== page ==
iLoveMakonnen made headlines in January. A month later, it was Taylor Bennett’s turn. And most recently, Keiynan Lonsdale did the same.
In the first half of 2017, these three black male celebrities made headlines for declaring publicly who they are and how they love. But as soon as the ink was dry on their "coming out" stories, there was talk of them being the next role models for gay and bisexual black men.
The scenario is a familiar one. When news broke that John Amaechi, Jason Collins, Michael Sam and Derrick Gordon had come out out publicly, numerous articles suggested that they, automatically, were role models for a segment of society allegedly lacking such figures.
But are they truly role models? Should this weighty label be thrust upon them for simply declaring their truth publicly?
Charles Stephens, executive director of The Counter Narrative Project, touts the benefits of these black celebrities embracing their truth and sharing it with the public.
“Never before have we seen the influence of black gay men in popular culture being so strong,” he told NBC Out. “Any black gay or bisexual man that embraces being open about his sexual identity has the power to inspire others.”
This is especially important, according to Stephens, because there is still a lack of empathy among the broader public for black queer men.
“Black gay and bisexual men in the public eye, especially entertainers, can use their platforms to at least symbolically bring awareness to the issues impacting our community,” he explained. “Along with the challenges we face, black gay and bisexual entertainers can bring awareness to the strengths of our community and our incredible movement in history.”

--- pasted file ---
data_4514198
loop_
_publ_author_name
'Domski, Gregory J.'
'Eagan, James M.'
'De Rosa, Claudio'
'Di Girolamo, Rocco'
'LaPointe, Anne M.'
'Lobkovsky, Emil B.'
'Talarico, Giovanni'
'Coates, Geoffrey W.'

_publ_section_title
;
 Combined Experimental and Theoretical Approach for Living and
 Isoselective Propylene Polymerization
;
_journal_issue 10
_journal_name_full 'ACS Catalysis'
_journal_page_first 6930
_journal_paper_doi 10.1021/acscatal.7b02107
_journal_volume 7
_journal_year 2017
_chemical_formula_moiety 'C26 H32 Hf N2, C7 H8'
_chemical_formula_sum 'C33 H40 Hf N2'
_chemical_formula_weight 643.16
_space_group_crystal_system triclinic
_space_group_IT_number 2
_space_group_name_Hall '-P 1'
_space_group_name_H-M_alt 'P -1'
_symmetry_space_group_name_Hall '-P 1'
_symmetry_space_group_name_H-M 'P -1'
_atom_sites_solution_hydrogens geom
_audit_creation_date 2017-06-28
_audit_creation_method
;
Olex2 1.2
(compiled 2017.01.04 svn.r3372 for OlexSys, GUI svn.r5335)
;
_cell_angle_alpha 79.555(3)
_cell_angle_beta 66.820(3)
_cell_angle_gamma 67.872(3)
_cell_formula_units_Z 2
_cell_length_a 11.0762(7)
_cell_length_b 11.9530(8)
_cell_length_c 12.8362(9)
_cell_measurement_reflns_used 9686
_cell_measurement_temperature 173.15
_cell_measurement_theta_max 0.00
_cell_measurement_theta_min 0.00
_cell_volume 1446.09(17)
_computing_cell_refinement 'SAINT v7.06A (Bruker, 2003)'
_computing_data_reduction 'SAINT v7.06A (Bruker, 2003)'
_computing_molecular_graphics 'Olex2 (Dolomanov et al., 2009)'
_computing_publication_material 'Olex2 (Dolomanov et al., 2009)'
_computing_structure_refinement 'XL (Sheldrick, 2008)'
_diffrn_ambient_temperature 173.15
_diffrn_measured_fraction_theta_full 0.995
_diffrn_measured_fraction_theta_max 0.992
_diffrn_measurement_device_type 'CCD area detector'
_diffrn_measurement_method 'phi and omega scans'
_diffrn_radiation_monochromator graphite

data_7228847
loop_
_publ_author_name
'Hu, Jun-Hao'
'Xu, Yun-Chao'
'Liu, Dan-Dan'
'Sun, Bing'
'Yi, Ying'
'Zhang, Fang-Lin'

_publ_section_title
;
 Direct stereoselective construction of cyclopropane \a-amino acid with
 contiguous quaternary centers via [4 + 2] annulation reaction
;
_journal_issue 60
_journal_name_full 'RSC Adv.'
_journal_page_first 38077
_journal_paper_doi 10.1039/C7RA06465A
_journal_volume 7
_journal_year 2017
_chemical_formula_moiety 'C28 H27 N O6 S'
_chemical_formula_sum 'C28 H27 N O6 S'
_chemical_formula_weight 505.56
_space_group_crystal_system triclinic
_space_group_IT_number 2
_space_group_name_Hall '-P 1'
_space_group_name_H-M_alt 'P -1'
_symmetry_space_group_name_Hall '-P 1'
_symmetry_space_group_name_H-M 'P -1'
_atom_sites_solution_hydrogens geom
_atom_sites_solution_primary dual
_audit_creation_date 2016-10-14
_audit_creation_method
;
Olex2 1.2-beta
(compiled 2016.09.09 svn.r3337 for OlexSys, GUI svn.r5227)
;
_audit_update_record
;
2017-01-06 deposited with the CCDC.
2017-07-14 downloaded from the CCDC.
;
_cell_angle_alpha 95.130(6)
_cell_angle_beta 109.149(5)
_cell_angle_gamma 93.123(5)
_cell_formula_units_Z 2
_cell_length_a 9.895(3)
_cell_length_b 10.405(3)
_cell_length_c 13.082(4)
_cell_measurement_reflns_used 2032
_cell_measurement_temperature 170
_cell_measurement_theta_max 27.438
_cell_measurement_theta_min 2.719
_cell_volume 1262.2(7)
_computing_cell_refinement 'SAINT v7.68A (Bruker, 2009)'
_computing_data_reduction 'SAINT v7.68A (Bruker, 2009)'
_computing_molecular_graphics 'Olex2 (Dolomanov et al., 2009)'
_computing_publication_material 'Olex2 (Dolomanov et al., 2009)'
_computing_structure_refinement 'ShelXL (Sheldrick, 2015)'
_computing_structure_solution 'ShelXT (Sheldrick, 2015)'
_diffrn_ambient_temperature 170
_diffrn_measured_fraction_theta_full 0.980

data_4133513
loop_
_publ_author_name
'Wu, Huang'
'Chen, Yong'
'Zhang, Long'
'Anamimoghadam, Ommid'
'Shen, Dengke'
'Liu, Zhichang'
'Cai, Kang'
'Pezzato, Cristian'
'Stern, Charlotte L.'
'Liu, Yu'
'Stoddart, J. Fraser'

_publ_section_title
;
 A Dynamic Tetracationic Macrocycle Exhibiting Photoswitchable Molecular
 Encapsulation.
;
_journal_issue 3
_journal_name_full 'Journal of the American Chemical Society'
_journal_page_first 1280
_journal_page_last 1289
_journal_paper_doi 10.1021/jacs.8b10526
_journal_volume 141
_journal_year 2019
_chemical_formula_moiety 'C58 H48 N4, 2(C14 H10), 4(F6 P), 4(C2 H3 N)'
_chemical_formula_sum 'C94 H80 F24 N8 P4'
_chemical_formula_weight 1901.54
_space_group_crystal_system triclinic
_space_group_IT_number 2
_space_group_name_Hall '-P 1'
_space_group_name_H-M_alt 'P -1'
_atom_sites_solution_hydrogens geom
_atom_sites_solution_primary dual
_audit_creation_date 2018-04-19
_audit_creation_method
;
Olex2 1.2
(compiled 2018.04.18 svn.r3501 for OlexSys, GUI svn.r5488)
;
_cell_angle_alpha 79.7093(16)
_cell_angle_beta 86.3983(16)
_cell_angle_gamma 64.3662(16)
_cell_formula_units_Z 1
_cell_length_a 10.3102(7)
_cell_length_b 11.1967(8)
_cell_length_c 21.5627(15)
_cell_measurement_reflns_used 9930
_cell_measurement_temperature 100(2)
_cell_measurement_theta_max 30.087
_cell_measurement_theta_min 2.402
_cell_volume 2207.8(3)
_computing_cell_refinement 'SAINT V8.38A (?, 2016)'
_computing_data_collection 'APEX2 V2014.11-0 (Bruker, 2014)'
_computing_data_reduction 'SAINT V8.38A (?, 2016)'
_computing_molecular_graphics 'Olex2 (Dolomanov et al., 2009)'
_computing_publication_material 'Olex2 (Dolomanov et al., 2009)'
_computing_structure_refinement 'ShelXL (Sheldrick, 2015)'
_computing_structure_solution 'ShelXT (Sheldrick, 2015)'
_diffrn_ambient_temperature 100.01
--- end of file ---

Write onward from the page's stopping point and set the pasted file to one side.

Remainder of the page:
The label of role model, however, often carries an almost moral association, according to Stephens. He suggests people who choose to look to celebrities like iLoveMakonnen, Taylor Bennett and Keiynan Lonsdale as role models focus less on their perfection and more on their humanity.
E. Patrick Johnson, chair of the Department of African American Studies at Northwestern University, said it will take more than these out celebrities to spread awareness and acceptance, and we should not burden these men with being role models.
“As the old folks use to say, 'It takes a village,'” he told NBC Out. “Sure, it takes people being out in the political way. It also takes people who aren’t necessarily gay but who open up a space for people to be comfortable with who they are."
“It takes the straight pastor standing up in the pulpit on Sunday morning and saying, ‘Y’all stop bashing gay folks,’” he added. “Everybody has to be involved in being role models. How we define being a role model has to manifest itself –- not by us calling it so because someone declares his truth.”
In addition to public figures coming out, straight allies standing up and visibility of nuanced queer characters in the media, Johnson also called on more academics to produce scholarly material that focuses on the lives of LGBTQ people.
Stephens said where we are now in terms of LGBTQ awareness and acceptance has been years in the making, and he sees today's young gay and bisexual black men taking cues from trailblazers of yesteryear.
“One of the major contributions of African-American Generation X culture has been pushing the envelop around sexuality in ways that I hope we began to grapple with in a more critical way,” he said. “It was this generation that resisted the approach taken by James Baldwin and Bayard Rustin -- this sort of ‘My sexuality is not a part of my identity’ approach.”
Stephens noted that his organization, The Counter Narrative Project, seeks to amplify the voices of black gay and bisexual men. And by empowering them to share their stories, the organization hopes to inspire other members of the black queer community to embrace their truth.